— by Mitchell Clark, B. Comm.
The stock market is going to keep on running, take a break sometime in the third quarter, then accelerate once again in the fourth quarter. Barring a major shock to the system, that’s how I see the equity market developing over the next six months.
It’s a peculiar time for capital markets now in that the price of oil is rallying with stocks. It wasn’t too long ago that the opposite was true. There is solid momentum in the oil market and I think $80.00 a barrel is a real possibility in the near term. The impact will be hardest on Main Street, but Wall Street is so enamored with the future that it doesn’t really care. All Wall Street wants is news that’s less bad than previous news.
A lot of speculative stocks are running hard right now; in particular, U.S.-listed Chinese stocks are winning the race. While volatile and highly speculative, a lot of these stocks have appreciated tremendously over the last two months. With most of these high-risk stocks commanding still reasonable valuations, I think there’s a lot more capital appreciation to come from this sector.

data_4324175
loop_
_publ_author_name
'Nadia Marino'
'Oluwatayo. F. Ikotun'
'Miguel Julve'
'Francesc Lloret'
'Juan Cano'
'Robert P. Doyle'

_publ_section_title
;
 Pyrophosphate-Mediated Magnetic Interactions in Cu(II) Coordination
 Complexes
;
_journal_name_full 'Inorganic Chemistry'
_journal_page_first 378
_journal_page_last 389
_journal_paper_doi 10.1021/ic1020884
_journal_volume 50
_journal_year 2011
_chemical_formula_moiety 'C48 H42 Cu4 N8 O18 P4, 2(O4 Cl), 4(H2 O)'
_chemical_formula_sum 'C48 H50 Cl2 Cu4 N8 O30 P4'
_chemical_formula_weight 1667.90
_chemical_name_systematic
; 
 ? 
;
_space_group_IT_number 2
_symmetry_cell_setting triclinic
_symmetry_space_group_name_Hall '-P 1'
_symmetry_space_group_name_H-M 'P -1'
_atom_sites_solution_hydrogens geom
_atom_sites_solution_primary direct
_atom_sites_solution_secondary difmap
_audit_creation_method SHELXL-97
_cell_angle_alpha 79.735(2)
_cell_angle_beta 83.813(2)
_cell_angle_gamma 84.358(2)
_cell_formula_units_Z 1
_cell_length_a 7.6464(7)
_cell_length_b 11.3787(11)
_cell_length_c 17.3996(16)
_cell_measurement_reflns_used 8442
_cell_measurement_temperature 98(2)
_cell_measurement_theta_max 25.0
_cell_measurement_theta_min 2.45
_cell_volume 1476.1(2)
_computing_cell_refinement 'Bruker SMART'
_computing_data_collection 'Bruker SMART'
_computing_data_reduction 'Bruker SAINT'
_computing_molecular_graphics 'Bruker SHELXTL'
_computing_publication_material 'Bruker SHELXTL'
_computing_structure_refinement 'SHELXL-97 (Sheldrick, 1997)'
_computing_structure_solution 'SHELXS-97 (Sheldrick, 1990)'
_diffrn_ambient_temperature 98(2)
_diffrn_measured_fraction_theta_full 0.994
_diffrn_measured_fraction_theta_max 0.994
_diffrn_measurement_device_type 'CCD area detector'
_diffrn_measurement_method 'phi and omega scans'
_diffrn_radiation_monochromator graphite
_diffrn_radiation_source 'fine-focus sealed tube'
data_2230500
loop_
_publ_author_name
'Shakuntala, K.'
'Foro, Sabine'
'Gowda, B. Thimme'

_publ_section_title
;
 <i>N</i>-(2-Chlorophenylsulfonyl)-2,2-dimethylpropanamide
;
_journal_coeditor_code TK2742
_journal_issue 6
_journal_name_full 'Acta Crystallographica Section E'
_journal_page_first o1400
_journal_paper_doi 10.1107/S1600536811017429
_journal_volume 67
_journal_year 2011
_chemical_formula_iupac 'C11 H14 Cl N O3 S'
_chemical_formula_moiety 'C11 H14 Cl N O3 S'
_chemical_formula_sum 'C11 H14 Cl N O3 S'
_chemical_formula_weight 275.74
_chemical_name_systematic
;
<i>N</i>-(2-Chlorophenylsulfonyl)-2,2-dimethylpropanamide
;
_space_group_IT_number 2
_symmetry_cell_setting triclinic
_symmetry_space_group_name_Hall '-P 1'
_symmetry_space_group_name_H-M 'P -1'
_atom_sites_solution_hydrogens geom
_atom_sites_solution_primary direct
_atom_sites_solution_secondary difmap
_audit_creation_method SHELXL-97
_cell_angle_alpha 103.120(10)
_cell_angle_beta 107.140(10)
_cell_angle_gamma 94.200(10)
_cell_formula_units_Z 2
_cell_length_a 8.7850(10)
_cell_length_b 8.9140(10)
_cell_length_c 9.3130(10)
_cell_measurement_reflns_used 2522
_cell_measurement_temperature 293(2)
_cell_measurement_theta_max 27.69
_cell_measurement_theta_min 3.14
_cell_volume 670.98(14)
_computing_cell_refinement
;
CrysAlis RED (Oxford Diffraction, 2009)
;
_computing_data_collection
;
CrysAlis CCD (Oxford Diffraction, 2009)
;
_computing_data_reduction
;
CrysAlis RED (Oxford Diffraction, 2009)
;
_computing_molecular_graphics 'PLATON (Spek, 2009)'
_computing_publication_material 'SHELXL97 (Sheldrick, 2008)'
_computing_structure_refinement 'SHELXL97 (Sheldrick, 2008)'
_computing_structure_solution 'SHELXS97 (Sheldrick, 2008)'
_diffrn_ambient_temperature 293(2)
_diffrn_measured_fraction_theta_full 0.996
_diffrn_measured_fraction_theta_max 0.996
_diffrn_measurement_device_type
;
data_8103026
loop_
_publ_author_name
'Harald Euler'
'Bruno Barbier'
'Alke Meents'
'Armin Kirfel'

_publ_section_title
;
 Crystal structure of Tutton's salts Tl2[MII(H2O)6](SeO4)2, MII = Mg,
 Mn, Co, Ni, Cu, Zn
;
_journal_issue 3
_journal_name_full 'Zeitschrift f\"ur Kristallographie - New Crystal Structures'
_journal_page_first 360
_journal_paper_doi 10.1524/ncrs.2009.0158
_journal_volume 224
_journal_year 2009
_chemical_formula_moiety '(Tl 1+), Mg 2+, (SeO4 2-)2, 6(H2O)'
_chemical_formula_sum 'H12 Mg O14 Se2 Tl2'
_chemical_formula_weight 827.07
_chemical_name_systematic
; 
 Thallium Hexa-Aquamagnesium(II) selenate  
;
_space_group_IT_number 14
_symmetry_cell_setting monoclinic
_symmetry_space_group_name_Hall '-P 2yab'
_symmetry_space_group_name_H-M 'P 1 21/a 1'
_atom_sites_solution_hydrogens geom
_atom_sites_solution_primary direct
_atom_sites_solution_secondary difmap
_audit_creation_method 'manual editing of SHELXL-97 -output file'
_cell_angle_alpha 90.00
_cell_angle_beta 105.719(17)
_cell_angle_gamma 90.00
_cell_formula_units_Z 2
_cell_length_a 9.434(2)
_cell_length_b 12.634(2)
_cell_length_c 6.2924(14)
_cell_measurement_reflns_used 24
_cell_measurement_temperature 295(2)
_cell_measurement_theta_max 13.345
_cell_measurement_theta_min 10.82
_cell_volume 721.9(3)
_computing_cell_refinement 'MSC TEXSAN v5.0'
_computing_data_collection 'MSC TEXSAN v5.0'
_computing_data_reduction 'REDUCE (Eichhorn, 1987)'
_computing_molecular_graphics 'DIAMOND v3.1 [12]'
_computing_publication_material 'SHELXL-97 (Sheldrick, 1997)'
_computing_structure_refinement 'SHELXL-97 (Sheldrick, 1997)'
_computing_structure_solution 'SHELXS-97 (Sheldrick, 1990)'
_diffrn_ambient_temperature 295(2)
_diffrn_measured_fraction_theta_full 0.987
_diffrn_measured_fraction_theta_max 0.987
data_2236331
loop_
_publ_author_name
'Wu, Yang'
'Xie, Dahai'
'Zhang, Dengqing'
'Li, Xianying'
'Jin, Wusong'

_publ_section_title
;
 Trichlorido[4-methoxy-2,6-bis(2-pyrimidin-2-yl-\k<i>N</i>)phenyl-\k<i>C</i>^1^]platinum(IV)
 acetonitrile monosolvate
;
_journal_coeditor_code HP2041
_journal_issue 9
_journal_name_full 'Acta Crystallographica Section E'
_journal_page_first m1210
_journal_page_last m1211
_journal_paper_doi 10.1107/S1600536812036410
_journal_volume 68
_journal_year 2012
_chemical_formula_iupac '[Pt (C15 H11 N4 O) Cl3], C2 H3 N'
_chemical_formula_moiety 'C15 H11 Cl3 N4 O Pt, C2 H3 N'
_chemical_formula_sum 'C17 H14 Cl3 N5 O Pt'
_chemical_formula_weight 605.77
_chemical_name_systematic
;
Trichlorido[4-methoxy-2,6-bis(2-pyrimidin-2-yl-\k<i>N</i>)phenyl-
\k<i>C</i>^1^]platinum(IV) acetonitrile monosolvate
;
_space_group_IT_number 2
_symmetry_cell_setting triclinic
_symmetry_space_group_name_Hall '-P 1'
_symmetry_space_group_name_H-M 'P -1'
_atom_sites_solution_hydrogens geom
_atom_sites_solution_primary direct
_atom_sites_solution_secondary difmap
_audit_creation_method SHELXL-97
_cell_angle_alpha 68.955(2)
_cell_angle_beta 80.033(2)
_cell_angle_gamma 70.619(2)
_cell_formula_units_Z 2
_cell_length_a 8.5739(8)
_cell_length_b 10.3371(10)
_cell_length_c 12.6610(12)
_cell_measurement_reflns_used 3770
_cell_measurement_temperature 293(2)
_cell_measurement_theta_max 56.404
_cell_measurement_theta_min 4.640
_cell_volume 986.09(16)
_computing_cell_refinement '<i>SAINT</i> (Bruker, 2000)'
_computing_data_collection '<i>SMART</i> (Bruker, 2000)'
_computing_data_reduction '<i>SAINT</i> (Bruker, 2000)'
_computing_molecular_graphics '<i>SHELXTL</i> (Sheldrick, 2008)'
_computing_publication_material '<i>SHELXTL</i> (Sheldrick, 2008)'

All of the current action is about betting on the future. If that future doesn’t develop as expected, the whole thing could come apart again. Investors were so shell-shocked when the market plunged last November and in March that there is a kind of bandwagon effect taking place right now. Of course, the S&P 500 still has almost 50% higher to go just to get where it was before the financial crisis. I suppose this makes the current gains kind of special, even though they aren’t.
It’s a traders’ market out there, with an emphasis on being long. I do think the market is going to retrench and, if it does so in a meaningful way, then we’ve got the makings of an attractive new entry point. A lot of investors still aren’t participating in the current action, because they’re too gun-shy to do so. This is unfortunate in that there’s good trading money being made right now and it’s in Chinese stocks and, to a lesser extent, gold stocks.
Oil has now become the barometer of the economic recovery as well as the inflation hedge for the immediate future. If oil runs to $100.00 a barrel once again, this will have a destabilizing effect on other capital markets and stocks could fall. Right now, Wall Street is fully in charge.